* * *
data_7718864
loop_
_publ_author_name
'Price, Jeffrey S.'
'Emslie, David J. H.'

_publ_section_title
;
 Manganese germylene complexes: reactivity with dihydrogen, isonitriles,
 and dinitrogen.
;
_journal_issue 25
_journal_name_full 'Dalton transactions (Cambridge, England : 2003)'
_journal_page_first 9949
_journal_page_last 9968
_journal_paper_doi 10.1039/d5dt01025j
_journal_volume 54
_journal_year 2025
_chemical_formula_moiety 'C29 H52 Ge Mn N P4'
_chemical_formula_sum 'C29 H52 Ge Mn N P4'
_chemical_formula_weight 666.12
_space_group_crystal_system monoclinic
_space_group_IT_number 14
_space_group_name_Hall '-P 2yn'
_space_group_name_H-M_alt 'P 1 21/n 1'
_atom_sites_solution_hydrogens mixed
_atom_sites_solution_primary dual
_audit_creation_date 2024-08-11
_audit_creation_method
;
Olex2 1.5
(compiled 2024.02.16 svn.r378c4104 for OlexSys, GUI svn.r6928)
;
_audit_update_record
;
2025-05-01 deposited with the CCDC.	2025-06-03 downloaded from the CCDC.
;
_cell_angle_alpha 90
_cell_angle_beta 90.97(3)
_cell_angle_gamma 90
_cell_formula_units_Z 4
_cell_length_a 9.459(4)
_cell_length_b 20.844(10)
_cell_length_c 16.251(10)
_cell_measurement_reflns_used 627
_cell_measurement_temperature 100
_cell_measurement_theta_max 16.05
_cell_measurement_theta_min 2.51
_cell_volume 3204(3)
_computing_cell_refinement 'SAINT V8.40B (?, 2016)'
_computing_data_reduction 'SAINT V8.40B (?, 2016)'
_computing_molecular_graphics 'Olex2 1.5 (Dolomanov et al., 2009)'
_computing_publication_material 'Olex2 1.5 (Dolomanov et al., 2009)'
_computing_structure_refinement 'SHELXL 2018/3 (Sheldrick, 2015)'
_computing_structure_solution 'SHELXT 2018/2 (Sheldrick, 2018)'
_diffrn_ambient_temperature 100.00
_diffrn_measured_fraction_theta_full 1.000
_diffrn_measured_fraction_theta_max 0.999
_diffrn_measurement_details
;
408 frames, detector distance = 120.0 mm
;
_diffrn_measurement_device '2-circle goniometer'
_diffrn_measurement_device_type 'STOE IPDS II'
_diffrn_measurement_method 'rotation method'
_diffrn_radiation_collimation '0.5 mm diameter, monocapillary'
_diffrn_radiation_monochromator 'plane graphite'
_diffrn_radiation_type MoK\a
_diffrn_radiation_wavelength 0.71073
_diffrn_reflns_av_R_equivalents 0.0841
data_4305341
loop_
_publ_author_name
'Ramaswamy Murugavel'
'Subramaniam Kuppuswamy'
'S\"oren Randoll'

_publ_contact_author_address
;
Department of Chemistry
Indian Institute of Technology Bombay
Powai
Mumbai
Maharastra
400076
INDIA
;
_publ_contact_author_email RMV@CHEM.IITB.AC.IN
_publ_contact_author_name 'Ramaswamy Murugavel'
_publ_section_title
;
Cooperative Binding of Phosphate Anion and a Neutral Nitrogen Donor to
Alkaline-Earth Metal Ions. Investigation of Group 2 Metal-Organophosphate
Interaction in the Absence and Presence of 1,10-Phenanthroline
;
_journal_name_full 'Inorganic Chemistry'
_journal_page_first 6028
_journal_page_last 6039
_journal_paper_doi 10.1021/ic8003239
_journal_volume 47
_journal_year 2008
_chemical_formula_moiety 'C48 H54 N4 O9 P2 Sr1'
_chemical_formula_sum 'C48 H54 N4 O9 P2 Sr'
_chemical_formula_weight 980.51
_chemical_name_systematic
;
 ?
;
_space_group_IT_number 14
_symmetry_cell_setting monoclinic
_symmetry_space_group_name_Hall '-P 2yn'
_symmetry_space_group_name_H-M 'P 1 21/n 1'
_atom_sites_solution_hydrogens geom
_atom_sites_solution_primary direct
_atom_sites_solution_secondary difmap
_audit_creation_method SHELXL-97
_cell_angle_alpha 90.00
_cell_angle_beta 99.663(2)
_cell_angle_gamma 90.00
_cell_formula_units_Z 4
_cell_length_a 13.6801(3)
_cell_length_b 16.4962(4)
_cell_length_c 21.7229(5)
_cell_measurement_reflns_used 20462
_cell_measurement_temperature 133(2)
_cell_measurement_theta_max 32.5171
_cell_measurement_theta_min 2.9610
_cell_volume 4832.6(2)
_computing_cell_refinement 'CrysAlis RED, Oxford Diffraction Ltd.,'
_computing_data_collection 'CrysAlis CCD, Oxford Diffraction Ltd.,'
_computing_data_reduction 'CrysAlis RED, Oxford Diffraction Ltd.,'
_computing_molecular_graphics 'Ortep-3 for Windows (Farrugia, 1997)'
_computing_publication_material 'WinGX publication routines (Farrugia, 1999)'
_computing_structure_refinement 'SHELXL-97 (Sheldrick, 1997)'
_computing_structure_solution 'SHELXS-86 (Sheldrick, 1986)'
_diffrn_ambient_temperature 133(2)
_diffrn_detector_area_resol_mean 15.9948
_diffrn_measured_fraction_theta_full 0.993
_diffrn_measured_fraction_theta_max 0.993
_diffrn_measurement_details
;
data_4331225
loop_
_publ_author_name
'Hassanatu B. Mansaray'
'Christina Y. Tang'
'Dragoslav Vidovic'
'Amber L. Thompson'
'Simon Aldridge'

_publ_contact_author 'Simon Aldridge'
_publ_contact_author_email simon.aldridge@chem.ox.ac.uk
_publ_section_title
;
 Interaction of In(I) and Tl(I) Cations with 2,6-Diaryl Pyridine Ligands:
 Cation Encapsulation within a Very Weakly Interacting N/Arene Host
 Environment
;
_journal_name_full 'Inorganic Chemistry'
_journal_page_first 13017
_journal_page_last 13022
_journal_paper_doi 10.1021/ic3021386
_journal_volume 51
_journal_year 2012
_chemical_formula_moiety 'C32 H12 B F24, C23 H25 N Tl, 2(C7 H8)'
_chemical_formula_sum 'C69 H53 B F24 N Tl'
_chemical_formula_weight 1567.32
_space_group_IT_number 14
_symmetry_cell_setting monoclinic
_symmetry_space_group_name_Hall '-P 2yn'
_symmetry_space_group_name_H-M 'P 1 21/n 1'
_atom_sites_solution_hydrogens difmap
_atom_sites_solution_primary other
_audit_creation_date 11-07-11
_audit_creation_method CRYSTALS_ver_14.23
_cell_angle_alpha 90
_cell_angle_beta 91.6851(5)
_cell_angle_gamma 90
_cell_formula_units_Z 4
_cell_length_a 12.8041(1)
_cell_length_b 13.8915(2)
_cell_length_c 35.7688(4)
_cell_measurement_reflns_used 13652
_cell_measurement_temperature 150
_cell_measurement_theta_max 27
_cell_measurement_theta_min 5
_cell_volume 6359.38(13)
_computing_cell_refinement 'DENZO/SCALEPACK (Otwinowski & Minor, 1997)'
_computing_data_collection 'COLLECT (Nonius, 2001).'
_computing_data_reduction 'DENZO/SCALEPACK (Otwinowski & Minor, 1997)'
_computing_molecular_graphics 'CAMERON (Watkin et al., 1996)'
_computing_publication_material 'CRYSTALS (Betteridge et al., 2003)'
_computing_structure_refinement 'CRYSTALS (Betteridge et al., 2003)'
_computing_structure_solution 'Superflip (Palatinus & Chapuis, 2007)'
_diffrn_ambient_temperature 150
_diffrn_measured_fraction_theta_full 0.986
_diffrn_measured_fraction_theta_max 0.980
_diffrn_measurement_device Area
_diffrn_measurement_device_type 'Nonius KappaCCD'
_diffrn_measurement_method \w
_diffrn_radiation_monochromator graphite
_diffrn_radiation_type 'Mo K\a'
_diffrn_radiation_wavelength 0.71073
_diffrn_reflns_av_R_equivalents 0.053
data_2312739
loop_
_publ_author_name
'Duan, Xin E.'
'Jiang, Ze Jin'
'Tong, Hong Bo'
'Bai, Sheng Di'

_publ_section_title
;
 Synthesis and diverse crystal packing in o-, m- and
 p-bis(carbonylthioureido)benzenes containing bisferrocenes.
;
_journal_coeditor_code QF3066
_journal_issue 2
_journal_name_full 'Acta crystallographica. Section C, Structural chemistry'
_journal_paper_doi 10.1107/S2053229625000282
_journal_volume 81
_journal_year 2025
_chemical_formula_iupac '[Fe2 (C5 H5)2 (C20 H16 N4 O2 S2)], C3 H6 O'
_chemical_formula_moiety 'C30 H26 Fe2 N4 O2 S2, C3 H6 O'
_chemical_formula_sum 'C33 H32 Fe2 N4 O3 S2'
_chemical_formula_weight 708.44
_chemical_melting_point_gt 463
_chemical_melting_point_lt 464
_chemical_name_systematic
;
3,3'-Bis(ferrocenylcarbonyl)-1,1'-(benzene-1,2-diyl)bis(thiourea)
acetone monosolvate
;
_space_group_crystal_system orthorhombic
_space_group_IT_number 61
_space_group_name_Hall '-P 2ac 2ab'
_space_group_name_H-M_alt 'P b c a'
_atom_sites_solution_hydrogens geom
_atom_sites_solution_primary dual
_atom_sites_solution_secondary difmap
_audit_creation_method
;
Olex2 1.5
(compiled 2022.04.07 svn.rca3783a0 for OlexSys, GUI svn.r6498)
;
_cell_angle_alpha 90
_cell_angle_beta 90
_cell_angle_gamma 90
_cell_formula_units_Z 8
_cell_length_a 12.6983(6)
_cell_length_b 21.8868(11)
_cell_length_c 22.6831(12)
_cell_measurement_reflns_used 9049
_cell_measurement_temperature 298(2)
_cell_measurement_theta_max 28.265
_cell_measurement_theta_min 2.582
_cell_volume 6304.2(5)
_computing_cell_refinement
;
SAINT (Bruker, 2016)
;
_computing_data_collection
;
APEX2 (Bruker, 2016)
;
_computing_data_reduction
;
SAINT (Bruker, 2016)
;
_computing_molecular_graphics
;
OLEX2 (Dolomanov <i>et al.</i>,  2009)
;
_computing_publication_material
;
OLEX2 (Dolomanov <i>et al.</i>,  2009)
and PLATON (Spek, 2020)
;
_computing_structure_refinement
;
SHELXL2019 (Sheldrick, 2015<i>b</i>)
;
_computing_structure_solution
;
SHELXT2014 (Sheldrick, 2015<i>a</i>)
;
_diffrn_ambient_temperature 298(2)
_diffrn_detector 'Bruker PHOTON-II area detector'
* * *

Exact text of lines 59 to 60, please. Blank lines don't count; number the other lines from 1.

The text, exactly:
;
408 frames, detector distance = 120.0 mm